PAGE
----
James Beard’s Cream Biscuits
The past couple years, I’ve tried to usher a new tradition in with my family’s usual habits around the holidays. Now that the rest of my three siblings and I don’t wake up before 7 am on Christmas morning anymore, I’ve taken to waking up about twenty minutes earlier than everyone else to make a quick batch of cream biscuits. Once they are freshly baked, we spread the biscuits out on the coffee table along with butter and some jam, and spend a happy Christmas moment in front of the tree and presents and stuffed stockings. Only after we feel we’ve had our fill of breakfast indulgence do we then proceed to calmly exchange gifts with one another. It’s funny how as we’ve grown older it’s not really about the presents anymore.
I don’t feel any longing to go back to the days where all I anticipated were the mounds of presents on Christmas morning, but I do have a sort of nostalgia for the days during Christmas break back in that era of elementary and middle school where I would wake up early in the cold morning and find my sisters and brother already playing Zelda (ocarina of time, of course) of Sims or some such other video game of my generation. Feeling a little disappointed that they beat me to the game, I would cry that they would have to let me play in approximately one hour—that was the time limit my mom forced us to abide by when we all wanted to play the same game.
Luckily enough, I came out into the kitchen a couple of days before Christmas this year to find my now 24-year-old brother (who is an engineer) installing and playing SimCoaster on an old laptop. (I guess now would be an okay time to admit that just last night I spent a good hour or two on that SimCoaster thing. What? I’m graduating college in a semester?) Maybe the good things about family and being together never change—we’re all kids when we’re home, whether we’re not crazy about presents anymore or not. Still kids, with more mature tastes and an appetite for cream biscuits and jam over hungerly grabbing for our weighty stockings. I’ll take it.
Anyway, these biscuits are pretty perfect. They are as simple as can be: you add cream to a flour mixture, roll it out, cut out little biscuit shapes, brush a little butter on them, and bake them. They are most definitely simple enough to make Christmas morning, or really any morning at all. My poor brother has a birthday only three days after Christmas, and that morning I woke up just before him and, at the urging of my mother, made an impromptu batch of them to serve as his birthday breakfast (he really, really likes these biscuits). If you’ve got cream in the fridge, you’re good to go.
It’s important to draw a distinction about these biscuits, though. As Deb clearly states, these are not the sturdy buttermilk kind that you slather with pork sausage gravy or use to eat alongside some hearty stew or chili, but rather the kind you delicately eat with butter and jam. If I were being honest with you, this is my favorite type of biscuit, but I can so confidently assert that only because my sweet tooth tends to have more influence over my will than, say, my … savory tooth. (Really, why do we get a sweet tooth but not a savory one?) But I am that sure anyone would love to wake up to these, any morning of the year, but especially during the holidays.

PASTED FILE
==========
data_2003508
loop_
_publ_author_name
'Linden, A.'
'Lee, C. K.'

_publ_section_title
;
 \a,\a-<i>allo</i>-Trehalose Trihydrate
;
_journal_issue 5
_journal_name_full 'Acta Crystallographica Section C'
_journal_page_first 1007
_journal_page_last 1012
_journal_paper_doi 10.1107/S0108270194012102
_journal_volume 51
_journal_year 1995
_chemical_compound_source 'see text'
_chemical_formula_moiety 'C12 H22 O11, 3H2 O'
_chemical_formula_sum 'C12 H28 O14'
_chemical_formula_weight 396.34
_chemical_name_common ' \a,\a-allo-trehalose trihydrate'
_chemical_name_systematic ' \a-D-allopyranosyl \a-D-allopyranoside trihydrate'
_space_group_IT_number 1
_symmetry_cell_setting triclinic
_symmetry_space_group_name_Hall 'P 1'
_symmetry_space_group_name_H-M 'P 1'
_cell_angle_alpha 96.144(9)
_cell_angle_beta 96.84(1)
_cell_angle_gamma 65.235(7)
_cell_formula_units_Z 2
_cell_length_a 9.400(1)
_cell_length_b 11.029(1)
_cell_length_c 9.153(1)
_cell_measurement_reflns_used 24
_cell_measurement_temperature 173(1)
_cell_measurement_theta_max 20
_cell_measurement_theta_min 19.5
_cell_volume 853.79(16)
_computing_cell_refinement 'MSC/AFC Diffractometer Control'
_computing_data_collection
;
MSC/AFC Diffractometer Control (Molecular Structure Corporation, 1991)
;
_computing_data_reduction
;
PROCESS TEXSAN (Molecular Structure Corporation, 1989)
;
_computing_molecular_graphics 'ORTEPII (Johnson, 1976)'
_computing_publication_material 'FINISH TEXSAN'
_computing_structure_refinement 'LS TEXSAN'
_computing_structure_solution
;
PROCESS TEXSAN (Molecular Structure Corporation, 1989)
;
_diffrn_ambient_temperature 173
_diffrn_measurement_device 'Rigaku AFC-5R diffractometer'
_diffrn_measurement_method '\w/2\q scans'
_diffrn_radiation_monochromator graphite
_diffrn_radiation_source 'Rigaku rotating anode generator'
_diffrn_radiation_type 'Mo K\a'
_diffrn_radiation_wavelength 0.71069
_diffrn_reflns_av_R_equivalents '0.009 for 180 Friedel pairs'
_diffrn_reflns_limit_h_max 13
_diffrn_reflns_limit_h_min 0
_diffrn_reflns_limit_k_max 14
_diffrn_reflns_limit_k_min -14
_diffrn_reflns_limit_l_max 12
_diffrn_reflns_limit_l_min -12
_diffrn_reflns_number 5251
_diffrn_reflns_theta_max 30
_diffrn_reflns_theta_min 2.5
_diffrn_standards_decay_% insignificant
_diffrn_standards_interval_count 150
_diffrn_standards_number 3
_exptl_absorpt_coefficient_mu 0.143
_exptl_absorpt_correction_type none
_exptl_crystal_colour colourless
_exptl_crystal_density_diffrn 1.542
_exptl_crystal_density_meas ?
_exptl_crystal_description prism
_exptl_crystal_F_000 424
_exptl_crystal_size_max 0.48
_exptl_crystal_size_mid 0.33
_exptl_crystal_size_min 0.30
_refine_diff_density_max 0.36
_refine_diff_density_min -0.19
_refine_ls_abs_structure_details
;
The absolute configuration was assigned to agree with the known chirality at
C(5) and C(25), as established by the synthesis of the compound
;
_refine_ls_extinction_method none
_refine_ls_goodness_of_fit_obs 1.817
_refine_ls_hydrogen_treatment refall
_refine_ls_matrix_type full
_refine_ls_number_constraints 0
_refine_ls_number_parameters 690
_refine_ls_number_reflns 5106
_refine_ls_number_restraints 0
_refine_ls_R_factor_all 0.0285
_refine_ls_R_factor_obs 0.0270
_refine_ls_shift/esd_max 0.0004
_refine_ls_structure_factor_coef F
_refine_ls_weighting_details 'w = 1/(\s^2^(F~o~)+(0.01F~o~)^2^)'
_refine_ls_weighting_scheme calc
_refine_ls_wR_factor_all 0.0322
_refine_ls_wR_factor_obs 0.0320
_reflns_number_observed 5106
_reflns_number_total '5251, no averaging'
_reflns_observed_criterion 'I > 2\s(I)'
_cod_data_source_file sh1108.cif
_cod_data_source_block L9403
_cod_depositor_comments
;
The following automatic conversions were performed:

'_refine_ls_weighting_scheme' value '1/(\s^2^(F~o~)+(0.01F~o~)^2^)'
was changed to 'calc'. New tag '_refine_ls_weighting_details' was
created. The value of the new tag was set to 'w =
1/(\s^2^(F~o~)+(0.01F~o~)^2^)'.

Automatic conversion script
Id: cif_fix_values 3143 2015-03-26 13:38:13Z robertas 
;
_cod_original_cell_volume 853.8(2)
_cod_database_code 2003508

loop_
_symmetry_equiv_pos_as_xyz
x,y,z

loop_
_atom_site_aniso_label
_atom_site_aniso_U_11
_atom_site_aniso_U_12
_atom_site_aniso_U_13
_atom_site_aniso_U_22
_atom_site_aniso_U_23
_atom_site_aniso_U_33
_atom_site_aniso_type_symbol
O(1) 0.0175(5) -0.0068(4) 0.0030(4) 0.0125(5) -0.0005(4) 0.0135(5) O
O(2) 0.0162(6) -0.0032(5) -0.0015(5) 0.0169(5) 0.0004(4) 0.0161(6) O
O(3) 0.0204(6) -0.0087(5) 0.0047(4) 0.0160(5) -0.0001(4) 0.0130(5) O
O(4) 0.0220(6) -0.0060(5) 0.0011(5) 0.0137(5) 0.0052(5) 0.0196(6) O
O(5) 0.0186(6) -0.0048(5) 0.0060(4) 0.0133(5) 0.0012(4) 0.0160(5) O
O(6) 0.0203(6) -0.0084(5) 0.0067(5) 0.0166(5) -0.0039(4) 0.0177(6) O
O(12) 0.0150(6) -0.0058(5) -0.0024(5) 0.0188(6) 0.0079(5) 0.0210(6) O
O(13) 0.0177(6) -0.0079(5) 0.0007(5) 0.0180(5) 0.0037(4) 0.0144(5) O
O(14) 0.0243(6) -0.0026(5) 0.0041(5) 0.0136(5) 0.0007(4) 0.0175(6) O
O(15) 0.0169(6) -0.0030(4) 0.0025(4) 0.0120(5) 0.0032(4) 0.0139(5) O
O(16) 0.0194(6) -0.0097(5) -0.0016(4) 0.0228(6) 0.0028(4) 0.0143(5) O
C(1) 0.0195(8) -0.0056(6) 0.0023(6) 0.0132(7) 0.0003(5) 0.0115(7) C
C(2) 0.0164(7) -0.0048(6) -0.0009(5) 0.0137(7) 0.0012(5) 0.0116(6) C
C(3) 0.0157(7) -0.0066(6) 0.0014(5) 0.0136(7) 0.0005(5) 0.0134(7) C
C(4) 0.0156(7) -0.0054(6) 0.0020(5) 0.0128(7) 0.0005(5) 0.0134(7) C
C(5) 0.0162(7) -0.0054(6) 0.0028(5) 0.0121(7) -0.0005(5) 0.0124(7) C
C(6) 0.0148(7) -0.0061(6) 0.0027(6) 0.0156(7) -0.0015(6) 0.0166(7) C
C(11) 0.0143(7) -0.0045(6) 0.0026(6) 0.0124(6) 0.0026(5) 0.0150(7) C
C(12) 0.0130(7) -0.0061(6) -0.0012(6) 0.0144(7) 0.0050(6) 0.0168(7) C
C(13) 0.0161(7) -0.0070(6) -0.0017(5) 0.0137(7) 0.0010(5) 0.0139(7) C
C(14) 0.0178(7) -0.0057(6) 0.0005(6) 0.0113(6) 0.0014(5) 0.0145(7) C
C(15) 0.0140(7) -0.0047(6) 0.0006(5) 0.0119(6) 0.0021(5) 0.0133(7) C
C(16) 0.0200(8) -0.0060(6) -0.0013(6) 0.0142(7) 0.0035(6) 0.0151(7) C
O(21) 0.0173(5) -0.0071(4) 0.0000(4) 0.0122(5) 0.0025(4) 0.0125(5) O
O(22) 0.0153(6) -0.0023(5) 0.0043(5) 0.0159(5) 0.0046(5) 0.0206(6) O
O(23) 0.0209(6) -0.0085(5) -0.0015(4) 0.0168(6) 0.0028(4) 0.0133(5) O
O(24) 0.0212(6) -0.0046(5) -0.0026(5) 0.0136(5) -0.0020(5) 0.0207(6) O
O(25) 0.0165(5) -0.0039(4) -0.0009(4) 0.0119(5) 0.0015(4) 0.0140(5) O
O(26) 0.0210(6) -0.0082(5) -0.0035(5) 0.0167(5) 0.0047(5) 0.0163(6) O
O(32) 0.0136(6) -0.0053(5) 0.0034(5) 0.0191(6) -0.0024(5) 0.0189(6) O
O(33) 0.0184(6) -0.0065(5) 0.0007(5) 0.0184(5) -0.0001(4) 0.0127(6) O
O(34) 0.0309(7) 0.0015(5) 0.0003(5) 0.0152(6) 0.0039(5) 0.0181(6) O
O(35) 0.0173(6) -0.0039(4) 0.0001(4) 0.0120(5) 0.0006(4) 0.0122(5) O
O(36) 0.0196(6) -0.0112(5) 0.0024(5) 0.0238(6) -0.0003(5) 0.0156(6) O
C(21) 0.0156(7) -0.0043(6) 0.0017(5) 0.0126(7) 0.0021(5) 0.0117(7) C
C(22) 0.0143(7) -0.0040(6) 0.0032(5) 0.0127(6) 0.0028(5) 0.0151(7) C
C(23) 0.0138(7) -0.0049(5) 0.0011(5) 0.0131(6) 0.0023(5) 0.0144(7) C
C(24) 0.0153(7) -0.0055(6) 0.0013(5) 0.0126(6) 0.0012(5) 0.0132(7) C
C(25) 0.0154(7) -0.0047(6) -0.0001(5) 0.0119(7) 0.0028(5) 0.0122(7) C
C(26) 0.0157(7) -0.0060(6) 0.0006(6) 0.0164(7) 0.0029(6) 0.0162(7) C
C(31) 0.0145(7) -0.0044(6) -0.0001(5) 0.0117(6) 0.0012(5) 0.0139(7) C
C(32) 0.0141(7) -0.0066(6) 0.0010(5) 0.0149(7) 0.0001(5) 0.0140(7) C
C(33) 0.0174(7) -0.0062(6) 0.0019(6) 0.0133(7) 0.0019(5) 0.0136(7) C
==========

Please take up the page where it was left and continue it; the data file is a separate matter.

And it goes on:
I’ve made these using cutter-rounds ranging from a little less than 2 inches to almost 3 1/2. I like the smaller size, but I think that’s a personal preference. Whatever size you use, trust your instincts on taking them out rather than relying on a set time. If they’re about 2 inches, they might need no more than 9 or 10 minutes. If larger than 3 inches, they might take as long as 14 minutes.
2 cups all-purpose flour
1 tablespoon baking powder
1/2 teaspoon salt
1 tablespoon sugar
1 1/4 cups heavy cream
3 tablespoons butter, melted
Preheat oven to 425 degrees F. Line a baking sheet with parchment paper and set aside.
Whisk together the flour, baking powder, sugar and salt in a medium-large bowl to combine. Add the cream and gently fold it in until it’s a cohesive mass. Do not over-stir; if the mixture is looking dry or unmanageable add a tablespoon or two more of cream.
Turn the dough out onto a floured surface and, using your hands, begin pressing it together and out to form a thick rectangle. Gently fold over one half of the dough onto itself—this will create the layer in the middle of the biscuits. Re-pat it down to the thickness of about 3/4 of an inch. Using about a 2 1/2-inch diameter cutter, cut out the dough into rounds. Gently gather up remaining scraps to make more rounds. Brush the tops of the biscuits liberally with the melted butter, and before putting them on the prepared baking sheet, brush a bit of butter directly on the parchment where the biscuits will be set down.
Bake until the tops of the biscuits are just golden, about 10 to 13 minutes. Serve warm, with butter and jam.